NEENAH (NBC 26) — These days, most parents or expecting parents know that help is becoming challenging — and costly — to find.
Since the pandemic, childcare centers like Discover Little Miracles in Neenah have been in high demand. Owner Mike Kesselhon watched it happen.
“There were thousands of child care centers that closed through the pandemic, and closed permanently, and never reopened,” Kesselhon said.
But he also said that difficulty funding and finding child care is not a new development.
“It's really hard to match up staffing and enrollment needs… Sometimes it's very difficult to get staff because the economy might be doing very well," said Kesselhon. "On the other side of the coin, then you get into a situation where the economy isn't good, and you can get a situation where… enrollment becomes the issue. It's a rare thing when both of those things are working together at the same time.”
According to Discover Little Miracles' director, Cassie Knauer, the trouble keeping everyone in the childcare equation happy is a well-known phenomenon in the industry, and it has a name.
“We kind of call it like a ‘trilemma.’ The wages of employees, how expensive childcare is, and then the time and money that goes into childcare. They all just balance off of each other,” Knauer said.
Currently, child care is expensive and wages are high... but availability is low. It's becoming the new norm for expecting parents to apply for daycare waiting lists before their baby is even born.
“Right now, childcare in Wisconsin is insane. I mean, there are wait lists longer than a year," Knauer said. "There are families that just can't afford child care because the cost of child care has gone up so much. Families have had to no longer work in their personal job in their personal life because childcare is so expensive.”
Knauer knows that the expensive nature of the industry is a nonstarter for many parents who can't afford to return to work as a result.
“I get the financial side of it as well, being on administration, and the parents that do struggle with how expensive childcare is — I mean, it's outrageous. Some families work two jobs — mom and dad both work, but mom’s or dad’s wage just goes to cover child care. So, it is expensive. And at that point, they're just working for their kiddo to go to care," Knauer said.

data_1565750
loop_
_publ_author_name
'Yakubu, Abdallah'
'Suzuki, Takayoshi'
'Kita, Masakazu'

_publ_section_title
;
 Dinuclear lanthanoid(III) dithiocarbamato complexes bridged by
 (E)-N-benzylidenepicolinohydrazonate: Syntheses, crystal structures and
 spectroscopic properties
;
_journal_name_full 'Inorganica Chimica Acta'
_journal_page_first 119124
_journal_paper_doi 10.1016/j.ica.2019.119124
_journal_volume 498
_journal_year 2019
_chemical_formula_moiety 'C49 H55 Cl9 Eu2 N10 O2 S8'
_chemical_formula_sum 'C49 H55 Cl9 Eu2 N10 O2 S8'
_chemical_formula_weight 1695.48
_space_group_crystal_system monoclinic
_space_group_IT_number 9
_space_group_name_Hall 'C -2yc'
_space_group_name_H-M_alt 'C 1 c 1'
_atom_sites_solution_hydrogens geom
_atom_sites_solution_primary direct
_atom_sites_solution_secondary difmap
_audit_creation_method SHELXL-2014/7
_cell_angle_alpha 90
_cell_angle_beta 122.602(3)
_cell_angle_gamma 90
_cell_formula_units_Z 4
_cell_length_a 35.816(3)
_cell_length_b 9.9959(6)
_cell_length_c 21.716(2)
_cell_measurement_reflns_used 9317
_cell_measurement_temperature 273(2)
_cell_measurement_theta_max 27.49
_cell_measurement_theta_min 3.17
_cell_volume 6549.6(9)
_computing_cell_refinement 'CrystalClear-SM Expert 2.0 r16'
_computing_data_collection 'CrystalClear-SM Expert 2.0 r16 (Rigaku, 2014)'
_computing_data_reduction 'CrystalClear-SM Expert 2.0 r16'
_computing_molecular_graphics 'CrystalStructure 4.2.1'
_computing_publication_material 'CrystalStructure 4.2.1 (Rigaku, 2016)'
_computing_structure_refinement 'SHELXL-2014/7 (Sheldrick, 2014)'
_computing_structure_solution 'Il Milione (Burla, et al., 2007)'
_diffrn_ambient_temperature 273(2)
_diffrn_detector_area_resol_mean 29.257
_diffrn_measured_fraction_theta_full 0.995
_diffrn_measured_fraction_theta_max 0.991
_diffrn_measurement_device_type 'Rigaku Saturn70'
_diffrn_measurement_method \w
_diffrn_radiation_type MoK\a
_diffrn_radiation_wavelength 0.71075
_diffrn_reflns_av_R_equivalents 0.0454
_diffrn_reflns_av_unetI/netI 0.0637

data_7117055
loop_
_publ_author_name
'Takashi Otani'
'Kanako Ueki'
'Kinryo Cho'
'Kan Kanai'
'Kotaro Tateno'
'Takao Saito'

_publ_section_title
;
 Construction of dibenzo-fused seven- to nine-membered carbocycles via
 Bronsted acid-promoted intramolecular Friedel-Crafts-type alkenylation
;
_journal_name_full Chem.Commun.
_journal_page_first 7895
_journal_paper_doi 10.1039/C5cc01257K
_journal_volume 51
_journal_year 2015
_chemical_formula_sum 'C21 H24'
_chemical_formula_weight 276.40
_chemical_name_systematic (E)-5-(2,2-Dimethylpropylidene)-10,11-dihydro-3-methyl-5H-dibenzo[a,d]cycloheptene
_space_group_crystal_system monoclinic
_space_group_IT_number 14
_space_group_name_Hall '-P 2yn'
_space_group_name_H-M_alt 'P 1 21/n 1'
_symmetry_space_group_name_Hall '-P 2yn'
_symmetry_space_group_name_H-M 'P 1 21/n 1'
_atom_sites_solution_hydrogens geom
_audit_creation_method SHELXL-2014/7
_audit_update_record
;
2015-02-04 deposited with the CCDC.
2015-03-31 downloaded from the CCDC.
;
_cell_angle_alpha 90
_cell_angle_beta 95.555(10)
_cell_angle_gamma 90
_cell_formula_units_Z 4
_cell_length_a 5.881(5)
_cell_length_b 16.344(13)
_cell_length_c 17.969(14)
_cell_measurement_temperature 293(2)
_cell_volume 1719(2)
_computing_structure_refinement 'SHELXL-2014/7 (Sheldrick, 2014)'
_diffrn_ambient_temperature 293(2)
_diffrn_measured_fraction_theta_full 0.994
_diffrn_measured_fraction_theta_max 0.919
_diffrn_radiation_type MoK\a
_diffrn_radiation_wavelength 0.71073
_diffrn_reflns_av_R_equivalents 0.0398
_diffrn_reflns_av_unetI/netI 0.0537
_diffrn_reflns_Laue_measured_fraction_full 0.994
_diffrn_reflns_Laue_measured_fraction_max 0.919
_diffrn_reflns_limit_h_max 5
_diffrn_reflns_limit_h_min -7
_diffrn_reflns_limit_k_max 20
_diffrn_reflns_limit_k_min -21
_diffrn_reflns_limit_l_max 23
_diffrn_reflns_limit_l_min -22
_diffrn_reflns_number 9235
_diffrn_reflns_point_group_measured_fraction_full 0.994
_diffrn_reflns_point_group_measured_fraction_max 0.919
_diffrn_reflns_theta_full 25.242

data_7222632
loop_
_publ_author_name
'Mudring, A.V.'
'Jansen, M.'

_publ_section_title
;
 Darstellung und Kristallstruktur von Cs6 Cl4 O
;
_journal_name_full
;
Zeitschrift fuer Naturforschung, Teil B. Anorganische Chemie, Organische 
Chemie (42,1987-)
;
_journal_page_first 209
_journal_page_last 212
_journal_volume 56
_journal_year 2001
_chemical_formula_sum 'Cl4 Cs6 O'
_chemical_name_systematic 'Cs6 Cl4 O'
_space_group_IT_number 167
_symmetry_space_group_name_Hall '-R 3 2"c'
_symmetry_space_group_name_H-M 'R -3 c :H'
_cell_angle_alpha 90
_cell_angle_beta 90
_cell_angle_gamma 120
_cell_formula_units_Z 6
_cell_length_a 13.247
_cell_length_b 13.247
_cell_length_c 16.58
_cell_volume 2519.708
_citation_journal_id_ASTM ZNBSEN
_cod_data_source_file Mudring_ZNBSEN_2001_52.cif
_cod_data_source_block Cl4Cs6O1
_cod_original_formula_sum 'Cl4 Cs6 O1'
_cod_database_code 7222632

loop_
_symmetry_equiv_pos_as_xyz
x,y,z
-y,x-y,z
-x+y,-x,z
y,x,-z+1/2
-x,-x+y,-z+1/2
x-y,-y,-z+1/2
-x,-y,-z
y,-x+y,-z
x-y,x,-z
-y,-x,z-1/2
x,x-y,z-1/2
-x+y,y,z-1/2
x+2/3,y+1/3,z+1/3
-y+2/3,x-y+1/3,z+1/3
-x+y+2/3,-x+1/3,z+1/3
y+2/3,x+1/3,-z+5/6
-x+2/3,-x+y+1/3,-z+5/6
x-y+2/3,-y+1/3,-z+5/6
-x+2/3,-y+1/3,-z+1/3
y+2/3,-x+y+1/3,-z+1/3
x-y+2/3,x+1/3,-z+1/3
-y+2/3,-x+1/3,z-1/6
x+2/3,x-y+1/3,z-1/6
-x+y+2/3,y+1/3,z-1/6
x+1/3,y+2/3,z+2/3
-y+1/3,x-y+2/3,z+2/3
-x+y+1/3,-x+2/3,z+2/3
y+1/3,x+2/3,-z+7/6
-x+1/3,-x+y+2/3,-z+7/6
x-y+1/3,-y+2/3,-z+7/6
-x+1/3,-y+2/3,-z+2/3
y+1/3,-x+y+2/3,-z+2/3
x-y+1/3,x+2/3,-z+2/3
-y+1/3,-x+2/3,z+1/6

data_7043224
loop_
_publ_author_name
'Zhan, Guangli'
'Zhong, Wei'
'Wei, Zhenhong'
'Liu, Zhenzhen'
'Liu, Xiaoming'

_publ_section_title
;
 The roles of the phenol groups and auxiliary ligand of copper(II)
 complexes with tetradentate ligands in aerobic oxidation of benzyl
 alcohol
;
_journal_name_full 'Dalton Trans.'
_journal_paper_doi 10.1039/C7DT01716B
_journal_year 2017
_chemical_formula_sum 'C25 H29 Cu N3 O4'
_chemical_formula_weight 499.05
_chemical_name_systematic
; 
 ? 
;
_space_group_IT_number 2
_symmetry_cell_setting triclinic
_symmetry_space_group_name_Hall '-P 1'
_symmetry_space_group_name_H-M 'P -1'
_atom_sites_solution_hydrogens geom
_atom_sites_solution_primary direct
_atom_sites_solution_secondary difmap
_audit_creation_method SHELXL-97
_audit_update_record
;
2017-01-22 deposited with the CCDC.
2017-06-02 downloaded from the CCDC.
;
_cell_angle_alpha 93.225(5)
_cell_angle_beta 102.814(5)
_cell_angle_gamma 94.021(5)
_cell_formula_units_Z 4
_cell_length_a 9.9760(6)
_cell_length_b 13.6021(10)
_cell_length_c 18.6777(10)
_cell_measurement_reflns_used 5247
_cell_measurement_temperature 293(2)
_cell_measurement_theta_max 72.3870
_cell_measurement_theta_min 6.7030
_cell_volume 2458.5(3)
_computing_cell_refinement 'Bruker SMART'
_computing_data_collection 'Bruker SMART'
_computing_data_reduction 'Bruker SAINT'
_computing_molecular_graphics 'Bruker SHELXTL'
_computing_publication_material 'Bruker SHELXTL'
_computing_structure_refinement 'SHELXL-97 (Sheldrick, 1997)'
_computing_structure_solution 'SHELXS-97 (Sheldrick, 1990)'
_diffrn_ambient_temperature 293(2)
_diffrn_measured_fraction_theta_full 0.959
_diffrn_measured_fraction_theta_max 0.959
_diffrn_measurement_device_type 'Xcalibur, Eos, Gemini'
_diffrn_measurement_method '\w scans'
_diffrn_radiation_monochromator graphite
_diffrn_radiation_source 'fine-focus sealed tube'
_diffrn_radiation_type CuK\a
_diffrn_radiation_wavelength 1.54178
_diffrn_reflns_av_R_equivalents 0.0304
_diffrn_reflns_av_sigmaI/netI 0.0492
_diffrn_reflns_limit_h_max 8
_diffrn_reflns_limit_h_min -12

“You wish you could change so many things, but there's only so much we can control from this standpoint. So, that's the hard part,” she added.
But increased costs for child care mean that employee wages are able to increase. Knauer said that this is important.
“A lot of childcare employees don't make a living wage. You don't come into this field expecting to be able to live on your own and balance out your personal finances," she said. "But then yet again, we're also sometimes — we're hitting the bank for many families.”
So, those who go into the childcare profession do the work because it is a passion, not because it is a high-paying career. But the pay is improving, with the current balance of the trilemma shifting.
“Staff and teachers, especially lead teachers, are about to the point where they could be getting a living wage. And I can say in our case that is about $15 an hour, where not too many years ago... our child care business was maybe $9 or $10 an hour,” said Kesselhon.
Other challenges come from the need to meet Wisconsin state rules that govern the industry. They dictate the square footage of a center, staff-to-child ratios by age, and qualifications that staff must have in order to be hired.
Child care isn't simply watching over playing children. There are educational and developmental elements as well. That's why applicants must meet minimum certification requirements before they can even be considered for staff.
“I get an application here or there or I get people that don't have any qualifications to work in childcare. And it's like, 'I can't help you,'” Knauer said.
Even when a person has put in the work to prepare to be hired, once on the job, it can be intense.
"Childcare is not easy, and it's a hard profession for people to come and do every day," Kesselhon said.
But the challenging nature is not a deterrent to those who love what they do.
“People bring their children here for a reason. We get to raise them, and it always takes a big person and a big heart to raise a little kid,” said Knauer.